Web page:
Analysis of the bacterial community within carrot wash water

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Vegetables are washed after harvest to remove unwanted organic and inorganic particles, but wash water contaminated with certain pathogenic microorganisms can potentially contaminate produce. In this study, the microbial diversity of wash water was analyzed in samples taken from a carrot-processing facility. A 16S rRNA gene library with 427 clones was constructed and analyzed by amplified rDNA restriction analysis. For taxonomic classification, the 16S rRNA gene nucleotide sequences of 94 amplified rDNA restriction analysis fingerprints were determined. Each fingerprint indicates a distinct group of microorganisms. The nucleotide sequences were assigned to corresponding reference species. The most prevalent genus was Tolumonas, with 26% of the clones, followed by Acinetobacter and Flacobacterium, with 11% each. The latter two genera contain species that are known to cause nosocomial infections. The fourth most common genus was Arcobacter, comprising 9% of all clones. Some species of Arcobacter are considered to be emerging food pathogens, mainly associated with the contamination of meat products. So far, they have not been considered as contaminants of fresh produce. Based on the sequence data, an Arcobacter-specific PCR assay was developed to facilitate the detection of vegetable-associated Arcobacter strains.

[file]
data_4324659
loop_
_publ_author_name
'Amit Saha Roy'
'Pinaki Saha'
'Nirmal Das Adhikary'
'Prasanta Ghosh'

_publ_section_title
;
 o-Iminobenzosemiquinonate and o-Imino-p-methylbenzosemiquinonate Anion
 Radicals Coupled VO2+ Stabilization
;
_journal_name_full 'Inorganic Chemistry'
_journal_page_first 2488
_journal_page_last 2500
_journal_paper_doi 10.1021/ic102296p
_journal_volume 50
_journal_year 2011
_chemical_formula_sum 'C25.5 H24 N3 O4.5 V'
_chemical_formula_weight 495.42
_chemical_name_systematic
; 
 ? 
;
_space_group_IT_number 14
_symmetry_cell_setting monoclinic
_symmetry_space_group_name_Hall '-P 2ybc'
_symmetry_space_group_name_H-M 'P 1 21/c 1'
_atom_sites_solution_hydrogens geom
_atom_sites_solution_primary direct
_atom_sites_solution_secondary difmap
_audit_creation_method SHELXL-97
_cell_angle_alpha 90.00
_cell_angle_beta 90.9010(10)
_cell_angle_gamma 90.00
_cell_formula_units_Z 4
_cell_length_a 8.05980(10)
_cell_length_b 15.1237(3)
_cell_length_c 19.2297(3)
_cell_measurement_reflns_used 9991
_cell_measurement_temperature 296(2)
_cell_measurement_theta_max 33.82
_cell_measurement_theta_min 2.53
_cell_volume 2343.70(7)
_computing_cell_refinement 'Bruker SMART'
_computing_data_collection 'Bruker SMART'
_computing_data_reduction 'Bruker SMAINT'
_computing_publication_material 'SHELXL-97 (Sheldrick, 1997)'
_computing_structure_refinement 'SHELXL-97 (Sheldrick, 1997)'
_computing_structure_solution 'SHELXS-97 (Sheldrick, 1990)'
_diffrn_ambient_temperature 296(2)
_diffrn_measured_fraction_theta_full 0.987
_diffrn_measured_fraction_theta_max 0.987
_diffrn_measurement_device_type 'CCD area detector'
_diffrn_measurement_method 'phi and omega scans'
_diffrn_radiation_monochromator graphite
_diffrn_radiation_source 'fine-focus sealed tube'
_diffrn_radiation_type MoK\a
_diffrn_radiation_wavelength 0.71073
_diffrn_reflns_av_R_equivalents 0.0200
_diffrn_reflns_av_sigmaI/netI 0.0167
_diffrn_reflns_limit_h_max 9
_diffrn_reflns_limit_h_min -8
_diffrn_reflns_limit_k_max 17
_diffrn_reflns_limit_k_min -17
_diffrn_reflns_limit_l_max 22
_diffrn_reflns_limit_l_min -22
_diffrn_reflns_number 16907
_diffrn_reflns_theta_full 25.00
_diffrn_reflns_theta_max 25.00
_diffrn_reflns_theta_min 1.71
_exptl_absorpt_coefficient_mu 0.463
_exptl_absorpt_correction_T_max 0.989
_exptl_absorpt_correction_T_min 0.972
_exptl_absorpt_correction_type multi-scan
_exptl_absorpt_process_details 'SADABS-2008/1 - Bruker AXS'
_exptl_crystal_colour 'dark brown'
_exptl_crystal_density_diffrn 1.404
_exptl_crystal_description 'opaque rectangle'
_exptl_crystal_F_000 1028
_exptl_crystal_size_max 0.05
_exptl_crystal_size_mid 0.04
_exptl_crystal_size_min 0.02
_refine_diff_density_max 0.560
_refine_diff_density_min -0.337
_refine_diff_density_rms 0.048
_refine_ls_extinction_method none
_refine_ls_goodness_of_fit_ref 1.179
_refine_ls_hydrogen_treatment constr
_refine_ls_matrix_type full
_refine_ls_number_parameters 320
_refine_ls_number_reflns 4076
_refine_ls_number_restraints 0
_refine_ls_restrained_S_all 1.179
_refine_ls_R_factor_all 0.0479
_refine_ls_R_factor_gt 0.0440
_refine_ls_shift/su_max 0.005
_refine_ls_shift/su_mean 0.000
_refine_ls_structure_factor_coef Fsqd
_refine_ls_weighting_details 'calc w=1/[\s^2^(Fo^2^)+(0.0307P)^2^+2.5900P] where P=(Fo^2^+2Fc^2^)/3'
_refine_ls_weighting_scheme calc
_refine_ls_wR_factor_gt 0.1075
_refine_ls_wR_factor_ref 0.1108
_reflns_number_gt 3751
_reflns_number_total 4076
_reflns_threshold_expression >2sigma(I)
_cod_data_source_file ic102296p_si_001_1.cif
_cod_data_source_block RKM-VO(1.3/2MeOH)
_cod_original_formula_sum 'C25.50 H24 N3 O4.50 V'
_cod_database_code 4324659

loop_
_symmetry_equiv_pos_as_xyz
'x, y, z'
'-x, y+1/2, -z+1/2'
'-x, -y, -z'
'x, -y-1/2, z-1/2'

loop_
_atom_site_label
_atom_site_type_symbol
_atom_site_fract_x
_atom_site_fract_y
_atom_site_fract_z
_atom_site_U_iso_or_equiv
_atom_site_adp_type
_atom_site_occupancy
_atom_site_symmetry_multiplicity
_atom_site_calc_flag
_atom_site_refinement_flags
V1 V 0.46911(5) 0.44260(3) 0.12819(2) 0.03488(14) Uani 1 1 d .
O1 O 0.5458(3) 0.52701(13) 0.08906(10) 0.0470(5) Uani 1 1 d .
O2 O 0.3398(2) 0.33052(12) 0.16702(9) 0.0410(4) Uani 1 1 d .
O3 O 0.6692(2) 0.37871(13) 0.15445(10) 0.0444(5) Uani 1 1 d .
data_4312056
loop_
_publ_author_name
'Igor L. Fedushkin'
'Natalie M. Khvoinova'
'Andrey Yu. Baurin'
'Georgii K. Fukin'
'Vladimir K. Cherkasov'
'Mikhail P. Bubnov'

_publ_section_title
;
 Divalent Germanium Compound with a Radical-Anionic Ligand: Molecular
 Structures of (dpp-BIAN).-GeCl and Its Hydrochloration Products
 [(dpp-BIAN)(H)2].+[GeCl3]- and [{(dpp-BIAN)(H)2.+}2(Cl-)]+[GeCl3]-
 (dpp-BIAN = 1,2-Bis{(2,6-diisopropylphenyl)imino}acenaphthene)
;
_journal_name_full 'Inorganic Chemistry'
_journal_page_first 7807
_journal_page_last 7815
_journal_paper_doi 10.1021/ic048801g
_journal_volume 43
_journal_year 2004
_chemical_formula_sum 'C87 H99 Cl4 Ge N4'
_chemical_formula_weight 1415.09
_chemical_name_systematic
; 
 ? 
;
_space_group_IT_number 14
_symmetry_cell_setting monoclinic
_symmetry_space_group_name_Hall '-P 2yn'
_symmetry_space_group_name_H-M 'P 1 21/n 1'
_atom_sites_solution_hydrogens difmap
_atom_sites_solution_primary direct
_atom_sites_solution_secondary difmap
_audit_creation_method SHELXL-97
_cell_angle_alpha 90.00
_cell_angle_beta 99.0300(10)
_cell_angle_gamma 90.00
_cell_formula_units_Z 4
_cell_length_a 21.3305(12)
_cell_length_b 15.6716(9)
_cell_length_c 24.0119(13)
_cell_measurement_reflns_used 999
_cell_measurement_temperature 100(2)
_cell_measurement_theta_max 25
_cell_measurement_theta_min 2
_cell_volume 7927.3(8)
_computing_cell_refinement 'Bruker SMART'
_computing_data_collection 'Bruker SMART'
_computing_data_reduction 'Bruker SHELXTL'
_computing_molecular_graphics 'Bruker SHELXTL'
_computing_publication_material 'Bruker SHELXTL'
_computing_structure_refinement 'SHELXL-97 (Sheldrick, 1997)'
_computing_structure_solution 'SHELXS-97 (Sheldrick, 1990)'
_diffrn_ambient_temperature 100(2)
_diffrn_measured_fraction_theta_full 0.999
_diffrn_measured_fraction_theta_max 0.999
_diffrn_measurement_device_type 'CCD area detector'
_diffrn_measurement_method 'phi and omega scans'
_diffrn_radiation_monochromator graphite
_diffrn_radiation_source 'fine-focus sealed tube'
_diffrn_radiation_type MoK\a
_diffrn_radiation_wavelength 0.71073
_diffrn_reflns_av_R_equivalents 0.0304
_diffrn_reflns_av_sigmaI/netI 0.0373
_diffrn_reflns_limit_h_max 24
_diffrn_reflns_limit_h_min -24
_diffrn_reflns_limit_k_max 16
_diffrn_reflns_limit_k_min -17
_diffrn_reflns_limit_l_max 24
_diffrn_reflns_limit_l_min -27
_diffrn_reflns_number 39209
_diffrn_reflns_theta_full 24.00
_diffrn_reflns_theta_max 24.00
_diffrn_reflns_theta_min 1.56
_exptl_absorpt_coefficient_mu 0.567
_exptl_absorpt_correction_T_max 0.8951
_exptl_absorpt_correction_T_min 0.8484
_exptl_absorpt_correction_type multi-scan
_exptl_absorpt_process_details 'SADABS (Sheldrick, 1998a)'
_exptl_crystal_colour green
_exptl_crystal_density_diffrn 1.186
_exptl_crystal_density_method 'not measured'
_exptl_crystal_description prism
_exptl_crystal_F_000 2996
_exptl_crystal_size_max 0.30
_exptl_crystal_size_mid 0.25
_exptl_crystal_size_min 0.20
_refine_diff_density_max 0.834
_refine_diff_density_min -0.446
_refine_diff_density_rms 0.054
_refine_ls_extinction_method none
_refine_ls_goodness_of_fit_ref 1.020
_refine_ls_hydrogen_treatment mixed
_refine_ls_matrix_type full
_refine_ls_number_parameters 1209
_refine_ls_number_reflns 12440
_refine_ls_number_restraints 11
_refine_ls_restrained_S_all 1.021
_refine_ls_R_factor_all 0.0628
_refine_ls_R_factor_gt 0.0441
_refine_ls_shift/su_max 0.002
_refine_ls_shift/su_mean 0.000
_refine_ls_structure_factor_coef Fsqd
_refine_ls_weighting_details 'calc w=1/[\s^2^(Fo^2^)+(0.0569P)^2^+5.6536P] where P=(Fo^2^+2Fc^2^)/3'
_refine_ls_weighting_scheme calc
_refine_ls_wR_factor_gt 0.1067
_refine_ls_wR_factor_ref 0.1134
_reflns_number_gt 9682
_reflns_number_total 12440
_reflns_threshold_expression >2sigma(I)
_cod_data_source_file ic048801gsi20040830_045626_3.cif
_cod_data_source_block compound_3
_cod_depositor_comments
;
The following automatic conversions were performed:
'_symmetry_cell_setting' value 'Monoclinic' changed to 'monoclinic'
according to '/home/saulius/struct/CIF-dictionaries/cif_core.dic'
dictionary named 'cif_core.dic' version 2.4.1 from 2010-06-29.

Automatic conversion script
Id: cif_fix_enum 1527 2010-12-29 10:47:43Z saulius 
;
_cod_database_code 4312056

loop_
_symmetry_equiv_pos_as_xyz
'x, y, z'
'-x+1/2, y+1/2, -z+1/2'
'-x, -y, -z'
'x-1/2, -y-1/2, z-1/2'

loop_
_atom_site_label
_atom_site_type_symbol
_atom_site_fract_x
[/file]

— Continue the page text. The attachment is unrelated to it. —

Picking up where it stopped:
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  • Published since 1954, this monthly journal contains new research in the field of microbiology including applied microbiology and biotechnology; microbial structure and function; fungi and other eucaryotic protists; infection and immunity; microbial ecology; physiology, metabolism and enzymology; and virology, genetics, and molecular biology. It also publishes review articles and notes on an occasional basis, contributed by recognized scientists worldwide.
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